There were a lot of people, so we just got one of those giant sandwich trays from Costco. Love those, by the way. They're always a win.

Now, no event at my house is complete without me cooking something.

Bread is pretty simple to make, believe it or not, so I made a couple of loaves with garlic mixed in, and topped with tomatoes and olives to serve with cheese. Yum. Too bad no one really liked olives.
Then I had the creative idea to serve a simple, easy, but unique dessert. Smores!

Yes, I know most of the fun of these is getting to play with fire in a semi-dangerous situation, but it was mid-day and there were a lot of people. And yes, these are just marshmallows dipped in chocolate and rolled in crushed up graham crackers. And ... they sort of look like little mushrooms. Which would be cute for a garden themed party right?

But I swear I set out a couple of plates of these (LOTS of marshmallows) and they were all gone.

Thursday, July 29, 2010


So I'm scrolling through foodgawker after work one day and see a photo of a popcorn bucket full of crispity, crunchity chickpeas. Really? A healthy alternative to chips?

Essentially, you flavor the chickpeas however you like, and bake them at 400 degrees for 40 minutes, stirring periodically. I couldn't decide between sweet and spicy, so I put honey and cinnamon on one half of the can, and olive oil and cayenne on the other half.

Forty minutes later I had these. I tried a hot one of each, straight out of the oven. I think the sweet ones were a little overcooked, and they didn't taste very sweet. The spicy ones were a little better, only because they were flavorful.

Imagine a flavored nut mix. That's sort of what these taste like.

I'd make them again, but not be shy on the seasoning. And I'd make more! Time to invest in some dry bean bags, rather than my oh-so-convenient cans.

**edit: Still totally love these. I went out and bought a couple of bags of dried chickpeas, but they are a PAIN in the BUTT. Sure, they're cheap, but you really have to plan ahead, and that's just not something I'm going to do.

Wednesday, July 28, 2010

Guinness Cake

In the theme of Irish foods: how about a beer cake?

Here are a couple of recipes to use as a guide, one with sour cream and one with coffee. I didn't add either, so it was essentially a chocolate cake with a bottle of Guinness instead of the water you'd normally use.

The rather disappointing thing is, it doesn't taste like beer at all. It's a great cake, but I was kind of hoping for a unique flavor. Mint flavored frosting, though.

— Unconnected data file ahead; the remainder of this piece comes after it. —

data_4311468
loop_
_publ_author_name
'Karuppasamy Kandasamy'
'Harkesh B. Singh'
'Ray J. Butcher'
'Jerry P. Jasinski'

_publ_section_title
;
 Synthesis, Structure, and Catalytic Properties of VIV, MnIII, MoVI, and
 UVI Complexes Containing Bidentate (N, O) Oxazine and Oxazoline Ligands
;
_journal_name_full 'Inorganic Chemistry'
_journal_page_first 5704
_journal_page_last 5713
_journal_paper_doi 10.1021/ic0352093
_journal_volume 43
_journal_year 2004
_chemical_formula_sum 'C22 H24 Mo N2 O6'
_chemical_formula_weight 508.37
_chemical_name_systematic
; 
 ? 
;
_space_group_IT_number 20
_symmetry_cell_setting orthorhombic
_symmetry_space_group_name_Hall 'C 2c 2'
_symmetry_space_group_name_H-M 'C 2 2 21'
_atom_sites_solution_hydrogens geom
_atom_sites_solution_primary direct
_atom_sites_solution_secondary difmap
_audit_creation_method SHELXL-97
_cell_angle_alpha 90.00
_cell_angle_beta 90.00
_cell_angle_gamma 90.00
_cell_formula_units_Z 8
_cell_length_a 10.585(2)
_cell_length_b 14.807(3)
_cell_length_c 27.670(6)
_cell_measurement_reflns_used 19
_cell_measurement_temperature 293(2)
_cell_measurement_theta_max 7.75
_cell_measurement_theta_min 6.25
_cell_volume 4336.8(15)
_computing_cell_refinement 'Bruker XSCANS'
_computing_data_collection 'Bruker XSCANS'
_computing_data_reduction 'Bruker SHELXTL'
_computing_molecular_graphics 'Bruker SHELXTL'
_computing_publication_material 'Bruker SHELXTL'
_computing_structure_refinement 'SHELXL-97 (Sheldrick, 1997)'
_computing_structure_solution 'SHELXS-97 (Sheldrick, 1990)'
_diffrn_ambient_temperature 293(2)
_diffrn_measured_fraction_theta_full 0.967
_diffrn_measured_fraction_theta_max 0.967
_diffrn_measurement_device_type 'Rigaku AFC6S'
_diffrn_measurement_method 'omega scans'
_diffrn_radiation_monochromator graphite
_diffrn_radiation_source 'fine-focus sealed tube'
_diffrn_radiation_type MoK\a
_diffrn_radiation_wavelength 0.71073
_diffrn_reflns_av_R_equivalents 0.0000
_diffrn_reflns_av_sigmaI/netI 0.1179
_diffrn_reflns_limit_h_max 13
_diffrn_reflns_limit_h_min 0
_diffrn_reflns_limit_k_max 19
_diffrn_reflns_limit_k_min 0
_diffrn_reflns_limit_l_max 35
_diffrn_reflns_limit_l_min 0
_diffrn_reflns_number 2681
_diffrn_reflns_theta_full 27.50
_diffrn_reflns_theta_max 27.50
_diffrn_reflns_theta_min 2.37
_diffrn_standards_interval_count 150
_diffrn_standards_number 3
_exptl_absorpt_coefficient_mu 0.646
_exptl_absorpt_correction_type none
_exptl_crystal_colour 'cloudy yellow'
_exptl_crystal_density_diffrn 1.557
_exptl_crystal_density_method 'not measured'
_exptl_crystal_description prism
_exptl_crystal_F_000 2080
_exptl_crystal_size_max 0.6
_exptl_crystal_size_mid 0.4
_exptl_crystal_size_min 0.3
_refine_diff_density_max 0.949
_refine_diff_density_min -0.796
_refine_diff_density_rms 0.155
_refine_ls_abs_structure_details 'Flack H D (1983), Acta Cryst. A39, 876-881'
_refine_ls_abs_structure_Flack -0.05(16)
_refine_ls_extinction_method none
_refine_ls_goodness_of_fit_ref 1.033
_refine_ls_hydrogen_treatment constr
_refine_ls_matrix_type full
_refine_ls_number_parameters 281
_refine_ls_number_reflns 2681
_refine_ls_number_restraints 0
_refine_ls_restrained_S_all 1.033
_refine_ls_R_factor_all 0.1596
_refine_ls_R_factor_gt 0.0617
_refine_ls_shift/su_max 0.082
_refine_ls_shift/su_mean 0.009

The decoration was a very cute idea stolen from Martha Stewart. I drew a clover on a sheet of paper, cut it out, and laid the paper on top of the cake. It helps if you press it down a little, so the sugar doesn't get under the template. And stick with a simpler design; the clover might have been a little detailed.

Given the meh results, I may or may not be interested in trying the diet Coke cake any more.

Tuesday, July 27, 2010

MLB All Star 5k

For all of you who ask, "how do you cook so much and stay thin?" Well, here's how. I don't.

Running in the new neighborhood (which isn't so new anymore, really) isn't as convenient as the old neighborhood. There are hills. And traffic. So I stopped running as often, and what happened from there should be pretty obvious.

First, I caved and bought Jillian Michael's 30 day shred. It's 100% gimmicky but I've heard so much about it, I figured for a few bucks I'd try it. Have I mentioned how much I do not like her? Or the Biggest Loser? I only watched it once but ... we'll, I'll elaborate if you want some other time. Suffice it to say, do not like. New arch nemesis.

Sad to say, it really does work. I haven't done a consistent 30 days because I can't. I hurt so much the next day that I can barely walk, much less do it again or go running. And I fancy myself a fairly fit person.

But this was supposed to be about the MLB All Star game 5k event. They really made this game into a week-long deal. Anyway, I dragged my poor husband at the crack of dawn on a Sunday out to Angels Stadium in Anaheim for the race.

What can I say? The course was nice. It was reminiscent of that-we-can't-talk-about-this-year